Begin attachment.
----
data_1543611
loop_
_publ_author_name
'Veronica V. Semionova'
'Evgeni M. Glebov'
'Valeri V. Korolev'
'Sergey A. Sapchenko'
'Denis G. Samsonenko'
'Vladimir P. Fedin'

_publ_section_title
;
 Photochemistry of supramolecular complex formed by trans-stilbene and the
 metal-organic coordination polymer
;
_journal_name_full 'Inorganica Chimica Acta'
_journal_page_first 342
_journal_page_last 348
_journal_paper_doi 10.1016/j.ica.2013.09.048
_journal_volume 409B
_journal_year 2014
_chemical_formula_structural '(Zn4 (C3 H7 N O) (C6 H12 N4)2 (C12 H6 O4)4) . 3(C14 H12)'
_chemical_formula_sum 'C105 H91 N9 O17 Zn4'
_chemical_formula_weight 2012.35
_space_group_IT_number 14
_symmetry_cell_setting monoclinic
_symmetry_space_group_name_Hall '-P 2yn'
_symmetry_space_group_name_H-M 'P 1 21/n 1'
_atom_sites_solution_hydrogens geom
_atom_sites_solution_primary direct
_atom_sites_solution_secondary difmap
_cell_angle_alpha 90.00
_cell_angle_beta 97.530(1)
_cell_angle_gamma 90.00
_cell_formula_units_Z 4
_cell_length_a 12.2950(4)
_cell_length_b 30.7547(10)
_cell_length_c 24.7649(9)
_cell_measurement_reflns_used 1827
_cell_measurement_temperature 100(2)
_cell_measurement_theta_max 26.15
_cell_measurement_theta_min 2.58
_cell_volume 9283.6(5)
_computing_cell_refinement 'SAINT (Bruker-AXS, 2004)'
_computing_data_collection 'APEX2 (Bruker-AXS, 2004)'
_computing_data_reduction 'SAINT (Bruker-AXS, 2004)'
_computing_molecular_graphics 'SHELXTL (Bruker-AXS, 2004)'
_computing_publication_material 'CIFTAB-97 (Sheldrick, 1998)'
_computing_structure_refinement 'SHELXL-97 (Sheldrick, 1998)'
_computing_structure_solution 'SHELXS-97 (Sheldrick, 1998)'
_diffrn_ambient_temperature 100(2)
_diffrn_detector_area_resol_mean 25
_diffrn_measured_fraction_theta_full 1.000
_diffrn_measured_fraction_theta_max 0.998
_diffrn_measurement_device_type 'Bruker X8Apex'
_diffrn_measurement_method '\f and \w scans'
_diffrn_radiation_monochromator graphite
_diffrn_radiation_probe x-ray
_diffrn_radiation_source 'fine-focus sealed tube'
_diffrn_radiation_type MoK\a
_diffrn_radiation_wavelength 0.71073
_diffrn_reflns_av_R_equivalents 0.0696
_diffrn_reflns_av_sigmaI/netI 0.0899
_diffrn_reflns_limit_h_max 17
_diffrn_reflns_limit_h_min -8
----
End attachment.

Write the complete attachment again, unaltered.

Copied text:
data_1543611
loop_
_publ_author_name
'Veronica V. Semionova'
'Evgeni M. Glebov'
'Valeri V. Korolev'
'Sergey A. Sapchenko'
'Denis G. Samsonenko'
'Vladimir P. Fedin'

_publ_section_title
;
 Photochemistry of supramolecular complex formed by trans-stilbene and the
 metal-organic coordination polymer
;
_journal_name_full 'Inorganica Chimica Acta'
_journal_page_first 342
_journal_page_last 348
_journal_paper_doi 10.1016/j.ica.2013.09.048
_journal_volume 409B
_journal_year 2014
_chemical_formula_structural '(Zn4 (C3 H7 N O) (C6 H12 N4)2 (C12 H6 O4)4) . 3(C14 H12)'
_chemical_formula_sum 'C105 H91 N9 O17 Zn4'
_chemical_formula_weight 2012.35
_space_group_IT_number 14
_symmetry_cell_setting monoclinic
_symmetry_space_group_name_Hall '-P 2yn'
_symmetry_space_group_name_H-M 'P 1 21/n 1'
_atom_sites_solution_hydrogens geom
_atom_sites_solution_primary direct
_atom_sites_solution_secondary difmap
_cell_angle_alpha 90.00
_cell_angle_beta 97.530(1)
_cell_angle_gamma 90.00
_cell_formula_units_Z 4
_cell_length_a 12.2950(4)
_cell_length_b 30.7547(10)
_cell_length_c 24.7649(9)
_cell_measurement_reflns_used 1827
_cell_measurement_temperature 100(2)
_cell_measurement_theta_max 26.15
_cell_measurement_theta_min 2.58
_cell_volume 9283.6(5)
_computing_cell_refinement 'SAINT (Bruker-AXS, 2004)'
_computing_data_collection 'APEX2 (Bruker-AXS, 2004)'
_computing_data_reduction 'SAINT (Bruker-AXS, 2004)'
_computing_molecular_graphics 'SHELXTL (Bruker-AXS, 2004)'
_computing_publication_material 'CIFTAB-97 (Sheldrick, 1998)'
_computing_structure_refinement 'SHELXL-97 (Sheldrick, 1998)'
_computing_structure_solution 'SHELXS-97 (Sheldrick, 1998)'
_diffrn_ambient_temperature 100(2)
_diffrn_detector_area_resol_mean 25
_diffrn_measured_fraction_theta_full 1.000
_diffrn_measured_fraction_theta_max 0.998
_diffrn_measurement_device_type 'Bruker X8Apex'
_diffrn_measurement_method '\f and \w scans'
_diffrn_radiation_monochromator graphite
_diffrn_radiation_probe x-ray
_diffrn_radiation_source 'fine-focus sealed tube'
_diffrn_radiation_type MoK\a
_diffrn_radiation_wavelength 0.71073
_diffrn_reflns_av_R_equivalents 0.0696
_diffrn_reflns_av_sigmaI/netI 0.0899
_diffrn_reflns_limit_h_max 17
_diffrn_reflns_limit_h_min -8